Masson’s Tumor of the Hand: An Uncommon Histopathological Entity



Masson’s tumor or Masson’s hemangioma, more precisely termed intravascular papillary endothelial hyperplasia (IPEH), is an uncommon benign vascular lesion of the skin and subcutaneous tissues which can be frequently confused with angiosarcoma. Although relatively rare, its accurate diagnosis is essential since it can clinically be similar to both benign and malignant lesions. We present a 39-year-old man with a round bulging arising from the left palm side of the hand with gradual growth in the last 5 months and on and off tenderness. The microscopic section demonstrated the papillary proliferation of endothelial cells in favor of Masson’s hemangioma, which was sufficiently treated with excision alone.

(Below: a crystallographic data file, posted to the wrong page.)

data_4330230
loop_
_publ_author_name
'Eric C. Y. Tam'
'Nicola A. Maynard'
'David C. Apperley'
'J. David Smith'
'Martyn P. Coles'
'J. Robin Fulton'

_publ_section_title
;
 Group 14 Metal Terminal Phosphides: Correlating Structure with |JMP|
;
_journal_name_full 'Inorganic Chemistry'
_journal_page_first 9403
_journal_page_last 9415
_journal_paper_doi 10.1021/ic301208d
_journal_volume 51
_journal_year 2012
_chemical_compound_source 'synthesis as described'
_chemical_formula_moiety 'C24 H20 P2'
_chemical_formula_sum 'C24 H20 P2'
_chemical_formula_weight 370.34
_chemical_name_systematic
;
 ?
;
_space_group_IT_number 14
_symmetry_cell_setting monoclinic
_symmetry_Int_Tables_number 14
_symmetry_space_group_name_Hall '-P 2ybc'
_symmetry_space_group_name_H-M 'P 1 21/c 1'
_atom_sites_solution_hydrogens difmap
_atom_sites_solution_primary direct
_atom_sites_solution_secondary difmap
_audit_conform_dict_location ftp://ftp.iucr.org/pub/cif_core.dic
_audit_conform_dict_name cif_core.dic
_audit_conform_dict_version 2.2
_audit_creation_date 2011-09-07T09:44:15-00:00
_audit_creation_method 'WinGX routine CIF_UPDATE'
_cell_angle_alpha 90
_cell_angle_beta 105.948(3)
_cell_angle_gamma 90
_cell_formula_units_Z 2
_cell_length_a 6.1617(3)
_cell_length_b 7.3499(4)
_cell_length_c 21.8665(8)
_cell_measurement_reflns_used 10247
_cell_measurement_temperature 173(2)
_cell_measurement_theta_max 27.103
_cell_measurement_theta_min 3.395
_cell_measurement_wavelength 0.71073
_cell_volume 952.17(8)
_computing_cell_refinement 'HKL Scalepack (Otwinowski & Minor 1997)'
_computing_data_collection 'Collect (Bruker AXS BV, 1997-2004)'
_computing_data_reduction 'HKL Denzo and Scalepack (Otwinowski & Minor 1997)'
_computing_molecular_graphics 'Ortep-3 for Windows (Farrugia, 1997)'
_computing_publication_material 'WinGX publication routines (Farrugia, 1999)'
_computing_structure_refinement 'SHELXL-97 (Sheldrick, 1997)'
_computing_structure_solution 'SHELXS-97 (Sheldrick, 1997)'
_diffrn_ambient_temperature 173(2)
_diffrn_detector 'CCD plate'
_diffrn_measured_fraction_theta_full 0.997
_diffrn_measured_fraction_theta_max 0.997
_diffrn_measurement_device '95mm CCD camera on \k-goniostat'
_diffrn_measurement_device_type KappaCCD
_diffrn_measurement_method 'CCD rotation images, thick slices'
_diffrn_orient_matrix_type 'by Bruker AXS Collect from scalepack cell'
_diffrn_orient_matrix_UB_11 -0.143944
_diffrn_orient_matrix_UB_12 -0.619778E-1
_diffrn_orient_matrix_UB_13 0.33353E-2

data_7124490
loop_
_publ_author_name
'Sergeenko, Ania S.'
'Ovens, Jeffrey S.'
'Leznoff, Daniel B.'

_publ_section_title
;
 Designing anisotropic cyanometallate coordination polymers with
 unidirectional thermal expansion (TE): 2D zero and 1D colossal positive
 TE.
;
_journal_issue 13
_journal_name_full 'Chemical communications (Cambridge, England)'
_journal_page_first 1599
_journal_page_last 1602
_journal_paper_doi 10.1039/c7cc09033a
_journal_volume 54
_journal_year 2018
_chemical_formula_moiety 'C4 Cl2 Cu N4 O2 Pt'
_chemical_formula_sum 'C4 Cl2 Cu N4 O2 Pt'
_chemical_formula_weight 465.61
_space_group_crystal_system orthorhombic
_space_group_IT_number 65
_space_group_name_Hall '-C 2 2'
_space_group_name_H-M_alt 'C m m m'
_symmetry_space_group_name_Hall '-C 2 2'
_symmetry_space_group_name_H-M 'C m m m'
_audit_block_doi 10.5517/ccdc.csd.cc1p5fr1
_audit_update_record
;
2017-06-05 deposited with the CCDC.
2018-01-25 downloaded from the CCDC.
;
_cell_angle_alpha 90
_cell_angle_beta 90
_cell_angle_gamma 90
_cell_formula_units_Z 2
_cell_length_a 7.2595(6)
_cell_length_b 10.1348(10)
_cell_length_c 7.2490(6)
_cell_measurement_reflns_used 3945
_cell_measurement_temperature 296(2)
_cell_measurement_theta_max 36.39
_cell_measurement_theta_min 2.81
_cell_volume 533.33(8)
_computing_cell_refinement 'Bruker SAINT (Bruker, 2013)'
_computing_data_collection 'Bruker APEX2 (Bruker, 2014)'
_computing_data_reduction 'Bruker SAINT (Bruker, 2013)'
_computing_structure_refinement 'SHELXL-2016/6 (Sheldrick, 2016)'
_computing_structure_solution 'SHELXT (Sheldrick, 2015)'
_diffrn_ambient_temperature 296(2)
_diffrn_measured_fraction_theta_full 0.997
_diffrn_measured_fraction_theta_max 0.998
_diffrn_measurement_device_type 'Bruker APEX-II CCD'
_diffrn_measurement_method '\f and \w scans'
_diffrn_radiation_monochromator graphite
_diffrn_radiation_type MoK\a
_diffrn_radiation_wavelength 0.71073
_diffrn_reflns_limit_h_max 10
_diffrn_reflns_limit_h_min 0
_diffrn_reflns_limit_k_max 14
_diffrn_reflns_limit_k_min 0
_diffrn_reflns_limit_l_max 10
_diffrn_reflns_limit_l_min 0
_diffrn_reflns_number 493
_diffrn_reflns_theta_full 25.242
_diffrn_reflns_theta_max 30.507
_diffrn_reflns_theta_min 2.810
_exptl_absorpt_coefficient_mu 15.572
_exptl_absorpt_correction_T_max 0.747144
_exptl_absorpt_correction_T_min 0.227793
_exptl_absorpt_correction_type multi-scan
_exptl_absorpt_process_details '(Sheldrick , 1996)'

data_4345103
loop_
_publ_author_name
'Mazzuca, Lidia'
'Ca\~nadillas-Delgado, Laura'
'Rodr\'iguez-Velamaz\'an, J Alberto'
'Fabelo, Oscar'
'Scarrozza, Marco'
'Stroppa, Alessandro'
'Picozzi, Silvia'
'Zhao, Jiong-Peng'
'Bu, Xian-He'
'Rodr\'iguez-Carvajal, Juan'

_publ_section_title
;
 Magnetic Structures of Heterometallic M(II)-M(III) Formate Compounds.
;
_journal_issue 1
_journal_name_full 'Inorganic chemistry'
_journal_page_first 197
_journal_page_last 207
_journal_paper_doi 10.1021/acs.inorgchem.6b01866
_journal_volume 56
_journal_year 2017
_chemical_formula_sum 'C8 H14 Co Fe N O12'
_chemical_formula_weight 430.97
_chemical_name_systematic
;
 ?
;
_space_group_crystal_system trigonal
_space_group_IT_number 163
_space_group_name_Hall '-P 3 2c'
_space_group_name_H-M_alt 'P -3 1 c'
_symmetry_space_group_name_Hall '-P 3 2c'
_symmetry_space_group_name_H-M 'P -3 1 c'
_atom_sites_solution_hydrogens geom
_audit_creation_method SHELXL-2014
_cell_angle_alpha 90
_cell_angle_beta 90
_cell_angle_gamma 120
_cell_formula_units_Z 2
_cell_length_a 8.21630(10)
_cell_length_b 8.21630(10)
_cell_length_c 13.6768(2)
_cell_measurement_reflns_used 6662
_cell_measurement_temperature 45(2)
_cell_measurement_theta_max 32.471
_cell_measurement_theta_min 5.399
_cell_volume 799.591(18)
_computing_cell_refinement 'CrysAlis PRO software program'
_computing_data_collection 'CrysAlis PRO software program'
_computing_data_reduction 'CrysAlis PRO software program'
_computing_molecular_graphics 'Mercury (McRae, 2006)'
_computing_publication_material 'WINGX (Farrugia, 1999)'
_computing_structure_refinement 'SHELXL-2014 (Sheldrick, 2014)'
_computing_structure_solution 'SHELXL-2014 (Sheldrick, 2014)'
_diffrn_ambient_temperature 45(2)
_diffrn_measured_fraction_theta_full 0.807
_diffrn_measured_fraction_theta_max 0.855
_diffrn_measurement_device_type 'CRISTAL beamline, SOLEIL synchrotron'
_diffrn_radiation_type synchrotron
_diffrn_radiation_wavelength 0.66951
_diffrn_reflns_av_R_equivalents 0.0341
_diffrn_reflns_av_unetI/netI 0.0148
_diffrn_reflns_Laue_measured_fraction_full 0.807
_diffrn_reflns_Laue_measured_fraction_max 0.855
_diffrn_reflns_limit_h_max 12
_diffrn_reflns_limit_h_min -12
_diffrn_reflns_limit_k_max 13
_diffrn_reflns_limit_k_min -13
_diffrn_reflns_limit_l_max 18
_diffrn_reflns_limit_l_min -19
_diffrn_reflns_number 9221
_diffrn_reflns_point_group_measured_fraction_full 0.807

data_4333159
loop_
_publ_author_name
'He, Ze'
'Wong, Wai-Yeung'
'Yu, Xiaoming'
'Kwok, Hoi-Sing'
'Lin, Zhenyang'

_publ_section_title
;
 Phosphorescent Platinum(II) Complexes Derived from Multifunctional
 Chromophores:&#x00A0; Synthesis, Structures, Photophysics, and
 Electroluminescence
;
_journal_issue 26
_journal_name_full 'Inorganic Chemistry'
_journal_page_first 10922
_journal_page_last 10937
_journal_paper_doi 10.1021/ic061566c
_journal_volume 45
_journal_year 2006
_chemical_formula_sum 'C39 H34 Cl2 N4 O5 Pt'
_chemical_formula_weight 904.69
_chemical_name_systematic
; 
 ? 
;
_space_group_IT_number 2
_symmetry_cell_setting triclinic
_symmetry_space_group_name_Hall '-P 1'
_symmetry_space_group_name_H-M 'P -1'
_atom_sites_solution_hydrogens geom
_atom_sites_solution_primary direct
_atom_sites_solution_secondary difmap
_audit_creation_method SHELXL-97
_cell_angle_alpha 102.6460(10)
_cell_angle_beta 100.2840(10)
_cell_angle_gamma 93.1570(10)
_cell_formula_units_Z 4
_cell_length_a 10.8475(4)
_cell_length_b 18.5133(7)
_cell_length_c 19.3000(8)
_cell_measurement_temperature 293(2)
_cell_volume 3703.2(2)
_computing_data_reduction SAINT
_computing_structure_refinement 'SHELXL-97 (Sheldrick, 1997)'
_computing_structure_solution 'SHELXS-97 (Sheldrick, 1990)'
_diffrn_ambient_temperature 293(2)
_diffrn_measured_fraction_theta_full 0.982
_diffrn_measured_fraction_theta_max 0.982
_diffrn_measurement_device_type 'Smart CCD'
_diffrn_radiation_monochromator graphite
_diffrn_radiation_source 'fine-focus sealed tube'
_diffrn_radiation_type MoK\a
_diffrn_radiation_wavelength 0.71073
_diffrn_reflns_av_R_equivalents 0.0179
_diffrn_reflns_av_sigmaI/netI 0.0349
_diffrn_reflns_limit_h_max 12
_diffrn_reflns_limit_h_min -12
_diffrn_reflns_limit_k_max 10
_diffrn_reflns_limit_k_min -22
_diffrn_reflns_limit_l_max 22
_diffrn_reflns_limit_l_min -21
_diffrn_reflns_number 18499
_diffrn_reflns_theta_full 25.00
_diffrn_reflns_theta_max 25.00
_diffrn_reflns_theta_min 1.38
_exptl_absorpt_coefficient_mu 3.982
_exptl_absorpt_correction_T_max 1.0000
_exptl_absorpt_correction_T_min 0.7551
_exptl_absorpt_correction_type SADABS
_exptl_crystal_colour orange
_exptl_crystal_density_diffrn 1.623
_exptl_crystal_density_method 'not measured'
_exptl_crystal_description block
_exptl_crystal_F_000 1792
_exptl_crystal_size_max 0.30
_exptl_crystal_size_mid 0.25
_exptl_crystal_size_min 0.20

Case Report

A 39-year-old man with a complaint of a round mass on the palmar side of his left hand was referred to our clinic. The lesion had on and off tenderness and was gradually growing in size since 5 months ago. In our physical exam, there was a  cm, firm, round, and nontender lesion on the palmar side of the left hand over the second metacarpophalangeal joint, without a change in skin color or dense adhesions to surrounding soft tissues.

With the impression of a benign hand lesion, without any further evaluation, the patient was scheduled for excisional surgery. Under local anesthesia, via a vertical incision over the lesion, the mass was enucleated easily, the wound was closed without any complications, and the lesion was sent for pathological evaluations.

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Sarah Jhonson
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International Journal of Case Reports